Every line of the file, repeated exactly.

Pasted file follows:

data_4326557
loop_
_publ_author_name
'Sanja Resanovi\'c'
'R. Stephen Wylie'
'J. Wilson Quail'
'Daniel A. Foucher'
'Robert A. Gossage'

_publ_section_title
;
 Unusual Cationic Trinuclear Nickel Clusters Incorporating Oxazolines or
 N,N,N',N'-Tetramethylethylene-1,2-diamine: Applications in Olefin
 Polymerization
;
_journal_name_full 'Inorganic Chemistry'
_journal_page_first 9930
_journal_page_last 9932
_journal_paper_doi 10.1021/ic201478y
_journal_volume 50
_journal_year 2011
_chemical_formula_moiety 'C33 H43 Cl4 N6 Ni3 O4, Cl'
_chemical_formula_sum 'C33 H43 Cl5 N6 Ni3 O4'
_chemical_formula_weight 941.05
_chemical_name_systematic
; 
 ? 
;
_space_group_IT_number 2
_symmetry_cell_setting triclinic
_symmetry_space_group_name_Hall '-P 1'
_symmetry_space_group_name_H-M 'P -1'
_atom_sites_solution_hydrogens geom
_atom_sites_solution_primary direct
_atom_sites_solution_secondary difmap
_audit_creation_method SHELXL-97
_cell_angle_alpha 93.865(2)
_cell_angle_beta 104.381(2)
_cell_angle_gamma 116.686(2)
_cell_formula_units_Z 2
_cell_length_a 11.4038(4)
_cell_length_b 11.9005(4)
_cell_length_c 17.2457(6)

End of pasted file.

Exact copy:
data_4326557
loop_
_publ_author_name
'Sanja Resanovi\'c'
'R. Stephen Wylie'
'J. Wilson Quail'
'Daniel A. Foucher'
'Robert A. Gossage'

_publ_section_title
;
 Unusual Cationic Trinuclear Nickel Clusters Incorporating Oxazolines or
 N,N,N',N'-Tetramethylethylene-1,2-diamine: Applications in Olefin
 Polymerization
;
_journal_name_full 'Inorganic Chemistry'
_journal_page_first 9930
_journal_page_last 9932
_journal_paper_doi 10.1021/ic201478y
_journal_volume 50
_journal_year 2011
_chemical_formula_moiety 'C33 H43 Cl4 N6 Ni3 O4, Cl'
_chemical_formula_sum 'C33 H43 Cl5 N6 Ni3 O4'
_chemical_formula_weight 941.05
_chemical_name_systematic
; 
 ? 
;
_space_group_IT_number 2
_symmetry_cell_setting triclinic
_symmetry_space_group_name_Hall '-P 1'
_symmetry_space_group_name_H-M 'P -1'
_atom_sites_solution_hydrogens geom
_atom_sites_solution_primary direct
_atom_sites_solution_secondary difmap
_audit_creation_method SHELXL-97
_cell_angle_alpha 93.865(2)
_cell_angle_beta 104.381(2)
_cell_angle_gamma 116.686(2)
_cell_formula_units_Z 2
_cell_length_a 11.4038(4)
_cell_length_b 11.9005(4)
_cell_length_c 17.2457(6)